So I guess the, I mean, the SPL is going to be foundational is really to understand your software supply chain it's, it feels as though it's going to be a really foundational component.
Yeah. I mean, it's, you know, the analogy is, is ingredients, right? Which is, if you going to make sure that if you're producing food at any point of, you know, is going through a factory, which has got peanuts in it that that's immediately identify because you've got to advertise. If you know that that's a risk on your product. So people have allergies, you know, can know that. And so, um, again, it's just that transparency and to wend. So any risks can be, um, you know, surfaced and addressed, um, either to the end consumer or just even as you as a producer. So you get better insights. So, you know, back to our point earlier, if using an open source project, which, you know, is inherently insecure, like, you know, an old version of Liber, you know, of open SSL or whatever it is that you immediately see DACA and can respond to that if, if you're, you know, tests have failed to spot something.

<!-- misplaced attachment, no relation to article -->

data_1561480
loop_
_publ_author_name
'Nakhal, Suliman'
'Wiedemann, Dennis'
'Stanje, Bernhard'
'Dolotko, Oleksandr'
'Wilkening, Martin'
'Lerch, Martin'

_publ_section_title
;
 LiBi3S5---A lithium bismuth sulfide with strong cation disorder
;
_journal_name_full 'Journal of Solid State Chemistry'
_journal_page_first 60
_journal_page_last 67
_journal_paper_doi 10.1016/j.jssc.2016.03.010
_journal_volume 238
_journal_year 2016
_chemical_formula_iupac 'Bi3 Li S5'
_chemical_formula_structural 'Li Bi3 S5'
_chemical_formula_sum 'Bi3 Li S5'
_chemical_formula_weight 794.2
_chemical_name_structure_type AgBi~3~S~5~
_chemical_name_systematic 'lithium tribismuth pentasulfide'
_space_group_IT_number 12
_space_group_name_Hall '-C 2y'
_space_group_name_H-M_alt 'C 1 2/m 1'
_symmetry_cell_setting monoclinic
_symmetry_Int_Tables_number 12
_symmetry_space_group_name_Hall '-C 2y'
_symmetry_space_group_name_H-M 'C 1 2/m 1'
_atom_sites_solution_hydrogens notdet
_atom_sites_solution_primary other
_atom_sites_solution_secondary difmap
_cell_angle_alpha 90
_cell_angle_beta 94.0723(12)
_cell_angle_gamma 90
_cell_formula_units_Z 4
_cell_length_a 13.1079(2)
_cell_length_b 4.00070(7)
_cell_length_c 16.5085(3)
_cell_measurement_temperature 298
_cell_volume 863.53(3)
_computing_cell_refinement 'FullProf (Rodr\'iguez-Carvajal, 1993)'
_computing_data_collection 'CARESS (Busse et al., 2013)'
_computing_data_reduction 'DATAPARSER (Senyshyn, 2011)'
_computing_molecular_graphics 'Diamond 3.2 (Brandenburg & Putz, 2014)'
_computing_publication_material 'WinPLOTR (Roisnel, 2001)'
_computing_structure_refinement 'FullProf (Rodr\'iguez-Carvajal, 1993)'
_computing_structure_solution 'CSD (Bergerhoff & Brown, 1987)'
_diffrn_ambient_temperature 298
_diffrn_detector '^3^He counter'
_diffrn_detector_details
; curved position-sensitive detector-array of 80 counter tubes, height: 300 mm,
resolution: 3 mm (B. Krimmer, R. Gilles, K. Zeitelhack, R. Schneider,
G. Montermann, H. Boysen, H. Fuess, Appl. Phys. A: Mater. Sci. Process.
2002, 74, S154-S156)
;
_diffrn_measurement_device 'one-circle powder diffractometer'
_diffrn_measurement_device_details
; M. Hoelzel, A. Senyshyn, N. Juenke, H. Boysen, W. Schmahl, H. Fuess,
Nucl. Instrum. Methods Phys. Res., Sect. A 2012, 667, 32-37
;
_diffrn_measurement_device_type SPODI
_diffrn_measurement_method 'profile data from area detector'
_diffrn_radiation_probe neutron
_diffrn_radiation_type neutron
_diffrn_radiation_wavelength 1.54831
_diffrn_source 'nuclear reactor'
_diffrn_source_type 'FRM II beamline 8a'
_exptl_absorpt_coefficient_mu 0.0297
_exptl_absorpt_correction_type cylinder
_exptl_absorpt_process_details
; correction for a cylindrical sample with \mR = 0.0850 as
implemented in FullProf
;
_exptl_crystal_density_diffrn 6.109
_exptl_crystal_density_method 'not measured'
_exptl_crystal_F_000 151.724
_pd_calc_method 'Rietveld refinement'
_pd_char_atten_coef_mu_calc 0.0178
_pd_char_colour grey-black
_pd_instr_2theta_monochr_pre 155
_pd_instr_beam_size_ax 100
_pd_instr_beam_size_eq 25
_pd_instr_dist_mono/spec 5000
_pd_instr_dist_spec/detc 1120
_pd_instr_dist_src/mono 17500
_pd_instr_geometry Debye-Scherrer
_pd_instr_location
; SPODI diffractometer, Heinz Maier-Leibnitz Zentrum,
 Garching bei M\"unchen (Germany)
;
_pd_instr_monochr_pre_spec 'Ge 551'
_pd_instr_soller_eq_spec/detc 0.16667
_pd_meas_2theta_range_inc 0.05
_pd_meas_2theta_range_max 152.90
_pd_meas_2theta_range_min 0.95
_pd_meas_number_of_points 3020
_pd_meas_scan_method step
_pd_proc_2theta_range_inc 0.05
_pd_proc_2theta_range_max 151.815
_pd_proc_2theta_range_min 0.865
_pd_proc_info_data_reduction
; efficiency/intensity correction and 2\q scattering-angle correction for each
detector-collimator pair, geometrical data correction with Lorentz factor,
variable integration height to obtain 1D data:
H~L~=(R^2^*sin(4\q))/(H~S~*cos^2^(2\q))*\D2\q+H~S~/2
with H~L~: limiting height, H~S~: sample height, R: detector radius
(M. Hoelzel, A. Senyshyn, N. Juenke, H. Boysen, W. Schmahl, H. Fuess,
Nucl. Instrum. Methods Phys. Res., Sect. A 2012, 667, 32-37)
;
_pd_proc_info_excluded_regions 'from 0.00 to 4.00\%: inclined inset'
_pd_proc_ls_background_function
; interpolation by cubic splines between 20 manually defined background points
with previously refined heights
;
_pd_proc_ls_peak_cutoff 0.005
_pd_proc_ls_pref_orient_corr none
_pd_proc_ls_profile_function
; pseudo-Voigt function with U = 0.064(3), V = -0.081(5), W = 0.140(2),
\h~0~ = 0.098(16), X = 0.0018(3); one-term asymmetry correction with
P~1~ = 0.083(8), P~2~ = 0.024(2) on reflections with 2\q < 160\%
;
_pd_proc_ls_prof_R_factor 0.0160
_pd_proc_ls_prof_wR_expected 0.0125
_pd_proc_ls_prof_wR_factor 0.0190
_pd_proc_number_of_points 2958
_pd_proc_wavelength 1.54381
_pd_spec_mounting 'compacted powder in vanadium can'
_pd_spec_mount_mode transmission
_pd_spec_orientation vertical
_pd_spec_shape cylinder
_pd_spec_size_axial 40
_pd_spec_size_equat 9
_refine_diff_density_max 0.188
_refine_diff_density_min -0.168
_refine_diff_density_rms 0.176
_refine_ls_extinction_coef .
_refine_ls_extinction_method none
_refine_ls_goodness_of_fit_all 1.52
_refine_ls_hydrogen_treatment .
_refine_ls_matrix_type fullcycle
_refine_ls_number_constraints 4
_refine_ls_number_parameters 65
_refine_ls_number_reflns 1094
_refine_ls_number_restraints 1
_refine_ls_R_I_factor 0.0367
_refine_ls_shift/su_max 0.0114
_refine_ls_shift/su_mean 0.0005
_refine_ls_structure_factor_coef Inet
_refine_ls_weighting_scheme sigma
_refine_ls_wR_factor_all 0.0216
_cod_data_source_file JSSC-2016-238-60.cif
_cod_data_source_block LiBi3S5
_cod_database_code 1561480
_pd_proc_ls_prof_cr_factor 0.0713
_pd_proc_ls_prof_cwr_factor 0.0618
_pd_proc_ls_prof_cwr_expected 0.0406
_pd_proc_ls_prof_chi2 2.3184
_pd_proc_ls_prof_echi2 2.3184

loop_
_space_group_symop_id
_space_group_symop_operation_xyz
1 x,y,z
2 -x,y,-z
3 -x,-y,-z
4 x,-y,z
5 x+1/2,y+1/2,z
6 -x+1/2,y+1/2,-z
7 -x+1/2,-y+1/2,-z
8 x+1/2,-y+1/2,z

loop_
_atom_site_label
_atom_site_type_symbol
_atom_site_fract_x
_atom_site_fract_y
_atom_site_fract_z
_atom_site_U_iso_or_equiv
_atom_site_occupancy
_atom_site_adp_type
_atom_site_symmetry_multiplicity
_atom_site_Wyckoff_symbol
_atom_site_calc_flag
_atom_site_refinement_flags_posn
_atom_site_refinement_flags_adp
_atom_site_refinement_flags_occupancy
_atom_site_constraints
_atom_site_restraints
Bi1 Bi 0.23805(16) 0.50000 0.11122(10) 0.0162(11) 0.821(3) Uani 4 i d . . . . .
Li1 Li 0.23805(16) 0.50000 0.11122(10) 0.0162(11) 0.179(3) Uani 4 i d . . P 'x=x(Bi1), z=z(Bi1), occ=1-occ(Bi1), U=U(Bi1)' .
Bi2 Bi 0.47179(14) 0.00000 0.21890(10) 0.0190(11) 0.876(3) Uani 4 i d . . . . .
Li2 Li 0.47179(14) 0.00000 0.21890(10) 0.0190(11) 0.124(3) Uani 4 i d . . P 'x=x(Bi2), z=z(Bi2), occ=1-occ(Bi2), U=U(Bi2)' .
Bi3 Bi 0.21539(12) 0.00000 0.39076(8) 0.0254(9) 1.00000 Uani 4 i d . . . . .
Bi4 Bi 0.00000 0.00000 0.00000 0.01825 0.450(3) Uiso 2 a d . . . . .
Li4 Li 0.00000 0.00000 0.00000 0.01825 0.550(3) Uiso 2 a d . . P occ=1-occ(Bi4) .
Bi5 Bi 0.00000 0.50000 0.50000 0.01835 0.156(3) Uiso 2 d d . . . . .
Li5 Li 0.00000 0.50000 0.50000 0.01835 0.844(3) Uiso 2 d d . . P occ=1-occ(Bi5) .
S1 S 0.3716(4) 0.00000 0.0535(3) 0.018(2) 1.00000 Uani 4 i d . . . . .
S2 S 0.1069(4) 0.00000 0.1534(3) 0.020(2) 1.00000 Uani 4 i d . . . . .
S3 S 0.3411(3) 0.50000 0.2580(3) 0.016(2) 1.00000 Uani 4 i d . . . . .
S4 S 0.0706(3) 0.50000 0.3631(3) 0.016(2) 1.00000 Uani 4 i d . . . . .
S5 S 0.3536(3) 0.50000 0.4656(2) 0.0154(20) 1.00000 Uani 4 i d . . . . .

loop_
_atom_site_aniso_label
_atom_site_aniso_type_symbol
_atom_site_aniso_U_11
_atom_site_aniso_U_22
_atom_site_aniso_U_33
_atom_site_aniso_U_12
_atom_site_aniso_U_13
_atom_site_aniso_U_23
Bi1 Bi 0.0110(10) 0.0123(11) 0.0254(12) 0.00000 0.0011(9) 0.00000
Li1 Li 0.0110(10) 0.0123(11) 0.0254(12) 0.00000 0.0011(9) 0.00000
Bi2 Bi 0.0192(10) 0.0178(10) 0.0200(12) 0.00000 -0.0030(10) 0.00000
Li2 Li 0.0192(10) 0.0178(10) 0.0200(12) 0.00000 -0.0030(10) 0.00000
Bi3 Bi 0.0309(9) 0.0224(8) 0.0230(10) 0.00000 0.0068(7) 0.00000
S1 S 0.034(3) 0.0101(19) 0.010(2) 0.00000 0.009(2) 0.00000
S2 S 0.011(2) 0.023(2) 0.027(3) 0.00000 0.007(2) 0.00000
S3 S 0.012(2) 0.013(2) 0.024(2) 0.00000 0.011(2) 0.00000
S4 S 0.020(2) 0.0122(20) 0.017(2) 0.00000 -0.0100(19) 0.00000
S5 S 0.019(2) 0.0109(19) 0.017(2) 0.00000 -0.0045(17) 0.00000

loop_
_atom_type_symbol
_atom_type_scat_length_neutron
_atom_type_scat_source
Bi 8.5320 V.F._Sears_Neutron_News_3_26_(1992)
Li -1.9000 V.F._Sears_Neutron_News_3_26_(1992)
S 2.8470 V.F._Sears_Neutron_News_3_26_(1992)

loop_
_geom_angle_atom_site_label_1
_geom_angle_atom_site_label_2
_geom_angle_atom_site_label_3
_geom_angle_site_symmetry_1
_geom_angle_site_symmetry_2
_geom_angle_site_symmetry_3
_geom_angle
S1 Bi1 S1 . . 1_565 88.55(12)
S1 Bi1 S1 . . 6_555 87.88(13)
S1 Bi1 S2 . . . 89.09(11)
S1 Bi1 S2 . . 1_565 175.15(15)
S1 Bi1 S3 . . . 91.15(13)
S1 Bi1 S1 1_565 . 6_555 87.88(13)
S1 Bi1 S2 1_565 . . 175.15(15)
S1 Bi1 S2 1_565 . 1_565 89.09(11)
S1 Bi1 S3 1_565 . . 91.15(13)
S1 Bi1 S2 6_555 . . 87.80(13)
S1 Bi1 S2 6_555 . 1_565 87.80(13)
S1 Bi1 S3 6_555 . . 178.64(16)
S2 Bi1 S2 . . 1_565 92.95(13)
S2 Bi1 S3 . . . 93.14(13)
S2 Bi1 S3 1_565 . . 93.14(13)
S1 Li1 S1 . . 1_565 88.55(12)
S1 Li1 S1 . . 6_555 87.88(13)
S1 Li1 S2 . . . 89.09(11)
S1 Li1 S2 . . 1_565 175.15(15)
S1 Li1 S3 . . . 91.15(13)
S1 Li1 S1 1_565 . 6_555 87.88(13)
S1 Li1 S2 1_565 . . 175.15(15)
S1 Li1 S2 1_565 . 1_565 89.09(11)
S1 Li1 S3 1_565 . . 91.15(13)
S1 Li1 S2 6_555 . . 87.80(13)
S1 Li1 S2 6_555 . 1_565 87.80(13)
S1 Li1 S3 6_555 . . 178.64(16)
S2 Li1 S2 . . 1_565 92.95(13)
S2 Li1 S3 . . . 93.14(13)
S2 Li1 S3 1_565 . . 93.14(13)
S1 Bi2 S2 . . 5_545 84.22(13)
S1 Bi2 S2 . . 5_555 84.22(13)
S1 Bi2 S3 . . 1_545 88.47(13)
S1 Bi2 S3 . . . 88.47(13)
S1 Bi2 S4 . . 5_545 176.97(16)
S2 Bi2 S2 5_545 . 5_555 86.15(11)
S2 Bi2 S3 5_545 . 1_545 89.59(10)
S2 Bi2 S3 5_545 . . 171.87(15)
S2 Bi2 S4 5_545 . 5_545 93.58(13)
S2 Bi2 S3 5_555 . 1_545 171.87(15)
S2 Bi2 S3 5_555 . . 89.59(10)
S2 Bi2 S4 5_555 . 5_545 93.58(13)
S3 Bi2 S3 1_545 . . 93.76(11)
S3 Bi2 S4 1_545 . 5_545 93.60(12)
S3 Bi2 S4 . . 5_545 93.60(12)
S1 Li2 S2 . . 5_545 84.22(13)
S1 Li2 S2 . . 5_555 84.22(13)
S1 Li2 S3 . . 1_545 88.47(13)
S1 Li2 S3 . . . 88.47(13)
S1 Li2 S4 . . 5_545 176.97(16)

Yep. Yep. Great. So I want to respond to a, um, well, actually one of the poll questions we did on the, um, on the slack channel, which suggests that most of the people listening are doing security scans in that overly in sci CD process, um, that that's where the majority of scans are taking place. Just let me, let me pose the question as to why you should potentially broaden that and look at, you know, look at either ends of the workflow and the importance of doing scans elsewhere within your software development processes. Sam, do you want to, do you want to take that one? I think that probably pulls together quite a few of the things we've already spoken about already.